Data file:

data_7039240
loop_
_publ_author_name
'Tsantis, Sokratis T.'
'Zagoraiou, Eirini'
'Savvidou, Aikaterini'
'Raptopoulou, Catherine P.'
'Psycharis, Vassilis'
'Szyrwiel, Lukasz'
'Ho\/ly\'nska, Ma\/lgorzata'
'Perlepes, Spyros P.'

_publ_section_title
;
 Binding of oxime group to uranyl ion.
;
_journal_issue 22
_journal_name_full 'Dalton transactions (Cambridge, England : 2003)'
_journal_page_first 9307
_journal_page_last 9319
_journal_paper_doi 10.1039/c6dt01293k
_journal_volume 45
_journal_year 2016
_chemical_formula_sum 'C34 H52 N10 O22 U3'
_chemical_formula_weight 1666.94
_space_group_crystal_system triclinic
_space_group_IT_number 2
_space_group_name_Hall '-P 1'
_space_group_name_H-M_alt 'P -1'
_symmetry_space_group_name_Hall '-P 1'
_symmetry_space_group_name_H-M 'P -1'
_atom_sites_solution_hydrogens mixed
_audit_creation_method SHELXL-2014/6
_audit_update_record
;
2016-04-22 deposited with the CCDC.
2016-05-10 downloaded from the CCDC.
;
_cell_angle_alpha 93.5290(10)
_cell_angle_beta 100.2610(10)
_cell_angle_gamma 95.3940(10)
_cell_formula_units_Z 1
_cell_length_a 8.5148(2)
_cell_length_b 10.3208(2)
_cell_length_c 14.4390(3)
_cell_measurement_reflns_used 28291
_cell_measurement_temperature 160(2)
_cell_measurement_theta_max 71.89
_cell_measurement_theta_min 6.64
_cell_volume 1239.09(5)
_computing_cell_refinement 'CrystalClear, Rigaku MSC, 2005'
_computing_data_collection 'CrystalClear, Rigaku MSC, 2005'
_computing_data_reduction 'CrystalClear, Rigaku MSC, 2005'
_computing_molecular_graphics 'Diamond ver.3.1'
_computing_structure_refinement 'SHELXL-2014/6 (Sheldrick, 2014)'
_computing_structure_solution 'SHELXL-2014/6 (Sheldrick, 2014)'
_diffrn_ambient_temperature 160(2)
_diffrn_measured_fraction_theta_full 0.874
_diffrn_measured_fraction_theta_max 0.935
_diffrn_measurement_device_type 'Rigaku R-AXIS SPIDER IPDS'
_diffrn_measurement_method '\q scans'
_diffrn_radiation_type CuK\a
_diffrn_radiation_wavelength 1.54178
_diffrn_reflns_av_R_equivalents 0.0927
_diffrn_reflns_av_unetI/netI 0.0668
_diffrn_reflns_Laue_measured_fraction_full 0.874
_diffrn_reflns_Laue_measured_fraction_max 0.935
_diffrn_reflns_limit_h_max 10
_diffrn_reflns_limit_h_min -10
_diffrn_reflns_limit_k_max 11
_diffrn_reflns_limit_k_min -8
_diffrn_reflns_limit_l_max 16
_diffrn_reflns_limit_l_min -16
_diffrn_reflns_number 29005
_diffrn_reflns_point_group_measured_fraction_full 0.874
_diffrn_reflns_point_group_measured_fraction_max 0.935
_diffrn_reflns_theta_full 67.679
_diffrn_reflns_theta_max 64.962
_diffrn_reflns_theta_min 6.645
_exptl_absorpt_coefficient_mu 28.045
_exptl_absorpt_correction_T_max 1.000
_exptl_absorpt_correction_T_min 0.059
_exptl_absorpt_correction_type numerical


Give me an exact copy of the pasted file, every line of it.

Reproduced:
data_7039240
loop_
_publ_author_name
'Tsantis, Sokratis T.'
'Zagoraiou, Eirini'
'Savvidou, Aikaterini'
'Raptopoulou, Catherine P.'
'Psycharis, Vassilis'
'Szyrwiel, Lukasz'
'Ho\/ly\'nska, Ma\/lgorzata'
'Perlepes, Spyros P.'

_publ_section_title
;
 Binding of oxime group to uranyl ion.
;
_journal_issue 22
_journal_name_full 'Dalton transactions (Cambridge, England : 2003)'
_journal_page_first 9307
_journal_page_last 9319
_journal_paper_doi 10.1039/c6dt01293k
_journal_volume 45
_journal_year 2016
_chemical_formula_sum 'C34 H52 N10 O22 U3'
_chemical_formula_weight 1666.94
_space_group_crystal_system triclinic
_space_group_IT_number 2
_space_group_name_Hall '-P 1'
_space_group_name_H-M_alt 'P -1'
_symmetry_space_group_name_Hall '-P 1'
_symmetry_space_group_name_H-M 'P -1'
_atom_sites_solution_hydrogens mixed
_audit_creation_method SHELXL-2014/6
_audit_update_record
;
2016-04-22 deposited with the CCDC.
2016-05-10 downloaded from the CCDC.
;
_cell_angle_alpha 93.5290(10)
_cell_angle_beta 100.2610(10)
_cell_angle_gamma 95.3940(10)
_cell_formula_units_Z 1
_cell_length_a 8.5148(2)
_cell_length_b 10.3208(2)
_cell_length_c 14.4390(3)
_cell_measurement_reflns_used 28291
_cell_measurement_temperature 160(2)
_cell_measurement_theta_max 71.89
_cell_measurement_theta_min 6.64
_cell_volume 1239.09(5)
_computing_cell_refinement 'CrystalClear, Rigaku MSC, 2005'
_computing_data_collection 'CrystalClear, Rigaku MSC, 2005'
_computing_data_reduction 'CrystalClear, Rigaku MSC, 2005'
_computing_molecular_graphics 'Diamond ver.3.1'
_computing_structure_refinement 'SHELXL-2014/6 (Sheldrick, 2014)'
_computing_structure_solution 'SHELXL-2014/6 (Sheldrick, 2014)'
_diffrn_ambient_temperature 160(2)
_diffrn_measured_fraction_theta_full 0.874
_diffrn_measured_fraction_theta_max 0.935
_diffrn_measurement_device_type 'Rigaku R-AXIS SPIDER IPDS'
_diffrn_measurement_method '\q scans'
_diffrn_radiation_type CuK\a
_diffrn_radiation_wavelength 1.54178
_diffrn_reflns_av_R_equivalents 0.0927
_diffrn_reflns_av_unetI/netI 0.0668
_diffrn_reflns_Laue_measured_fraction_full 0.874
_diffrn_reflns_Laue_measured_fraction_max 0.935
_diffrn_reflns_limit_h_max 10
_diffrn_reflns_limit_h_min -10
_diffrn_reflns_limit_k_max 11
_diffrn_reflns_limit_k_min -8
_diffrn_reflns_limit_l_max 16
_diffrn_reflns_limit_l_min -16
_diffrn_reflns_number 29005
_diffrn_reflns_point_group_measured_fraction_full 0.874
_diffrn_reflns_point_group_measured_fraction_max 0.935
_diffrn_reflns_theta_full 67.679
_diffrn_reflns_theta_max 64.962
_diffrn_reflns_theta_min 6.645
_exptl_absorpt_coefficient_mu 28.045
_exptl_absorpt_correction_T_max 1.000
_exptl_absorpt_correction_T_min 0.059
_exptl_absorpt_correction_type numerical